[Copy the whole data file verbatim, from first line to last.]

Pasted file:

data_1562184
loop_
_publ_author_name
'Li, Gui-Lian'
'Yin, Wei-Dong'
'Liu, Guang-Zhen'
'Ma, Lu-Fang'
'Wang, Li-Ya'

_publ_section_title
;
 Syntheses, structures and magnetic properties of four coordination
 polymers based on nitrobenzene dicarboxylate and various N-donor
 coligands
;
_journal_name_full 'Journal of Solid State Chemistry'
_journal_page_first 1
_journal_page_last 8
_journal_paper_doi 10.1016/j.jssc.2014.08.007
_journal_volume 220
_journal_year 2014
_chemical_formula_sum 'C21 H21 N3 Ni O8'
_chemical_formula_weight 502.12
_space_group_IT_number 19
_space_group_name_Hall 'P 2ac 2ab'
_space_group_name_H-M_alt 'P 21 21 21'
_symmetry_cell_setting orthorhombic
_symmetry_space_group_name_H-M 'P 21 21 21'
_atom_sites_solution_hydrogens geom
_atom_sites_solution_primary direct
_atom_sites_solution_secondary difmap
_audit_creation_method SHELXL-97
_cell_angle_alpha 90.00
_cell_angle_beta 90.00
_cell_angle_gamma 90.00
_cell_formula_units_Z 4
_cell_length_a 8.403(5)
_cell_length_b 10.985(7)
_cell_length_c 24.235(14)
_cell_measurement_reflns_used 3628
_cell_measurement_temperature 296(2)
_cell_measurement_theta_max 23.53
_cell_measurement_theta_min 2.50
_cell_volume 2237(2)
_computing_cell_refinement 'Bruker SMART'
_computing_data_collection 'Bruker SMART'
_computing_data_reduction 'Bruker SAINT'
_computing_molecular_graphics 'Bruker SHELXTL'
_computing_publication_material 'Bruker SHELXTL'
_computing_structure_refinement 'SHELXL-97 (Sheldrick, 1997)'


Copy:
data_1562184
loop_
_publ_author_name
'Li, Gui-Lian'
'Yin, Wei-Dong'
'Liu, Guang-Zhen'
'Ma, Lu-Fang'
'Wang, Li-Ya'

_publ_section_title
;
 Syntheses, structures and magnetic properties of four coordination
 polymers based on nitrobenzene dicarboxylate and various N-donor
 coligands
;
_journal_name_full 'Journal of Solid State Chemistry'
_journal_page_first 1
_journal_page_last 8
_journal_paper_doi 10.1016/j.jssc.2014.08.007
_journal_volume 220
_journal_year 2014
_chemical_formula_sum 'C21 H21 N3 Ni O8'
_chemical_formula_weight 502.12
_space_group_IT_number 19
_space_group_name_Hall 'P 2ac 2ab'
_space_group_name_H-M_alt 'P 21 21 21'
_symmetry_cell_setting orthorhombic
_symmetry_space_group_name_H-M 'P 21 21 21'
_atom_sites_solution_hydrogens geom
_atom_sites_solution_primary direct
_atom_sites_solution_secondary difmap
_audit_creation_method SHELXL-97
_cell_angle_alpha 90.00
_cell_angle_beta 90.00
_cell_angle_gamma 90.00
_cell_formula_units_Z 4
_cell_length_a 8.403(5)
_cell_length_b 10.985(7)
_cell_length_c 24.235(14)
_cell_measurement_reflns_used 3628
_cell_measurement_temperature 296(2)
_cell_measurement_theta_max 23.53
_cell_measurement_theta_min 2.50
_cell_volume 2237(2)
_computing_cell_refinement 'Bruker SMART'
_computing_data_collection 'Bruker SMART'
_computing_data_reduction 'Bruker SAINT'
_computing_molecular_graphics 'Bruker SHELXTL'
_computing_publication_material 'Bruker SHELXTL'
_computing_structure_refinement 'SHELXL-97 (Sheldrick, 1997)'